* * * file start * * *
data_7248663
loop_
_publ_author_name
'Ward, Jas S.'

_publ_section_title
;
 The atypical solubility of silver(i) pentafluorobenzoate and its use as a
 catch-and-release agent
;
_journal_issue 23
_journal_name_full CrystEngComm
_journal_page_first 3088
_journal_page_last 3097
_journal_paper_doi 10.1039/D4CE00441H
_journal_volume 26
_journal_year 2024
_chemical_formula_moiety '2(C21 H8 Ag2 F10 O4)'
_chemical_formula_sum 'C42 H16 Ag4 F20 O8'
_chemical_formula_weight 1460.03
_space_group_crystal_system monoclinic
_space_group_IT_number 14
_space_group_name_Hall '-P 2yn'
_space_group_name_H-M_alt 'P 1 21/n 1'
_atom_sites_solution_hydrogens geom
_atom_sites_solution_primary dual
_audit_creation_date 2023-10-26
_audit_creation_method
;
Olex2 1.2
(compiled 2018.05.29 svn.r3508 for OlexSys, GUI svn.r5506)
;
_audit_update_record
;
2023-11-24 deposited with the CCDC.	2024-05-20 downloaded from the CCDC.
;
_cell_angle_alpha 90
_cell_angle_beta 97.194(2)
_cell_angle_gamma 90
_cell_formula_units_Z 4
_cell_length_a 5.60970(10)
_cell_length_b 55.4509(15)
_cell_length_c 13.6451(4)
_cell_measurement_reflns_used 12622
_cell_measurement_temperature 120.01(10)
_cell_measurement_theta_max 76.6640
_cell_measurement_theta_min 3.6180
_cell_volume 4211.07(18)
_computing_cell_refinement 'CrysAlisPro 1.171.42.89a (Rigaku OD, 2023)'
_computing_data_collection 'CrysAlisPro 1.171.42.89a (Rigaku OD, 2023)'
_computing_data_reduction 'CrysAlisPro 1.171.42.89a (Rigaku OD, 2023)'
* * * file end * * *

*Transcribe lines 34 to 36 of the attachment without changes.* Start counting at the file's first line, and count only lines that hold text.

2023-11-24 deposited with the CCDC.	2024-05-20 downloaded from the CCDC.
;
_cell_angle_alpha 90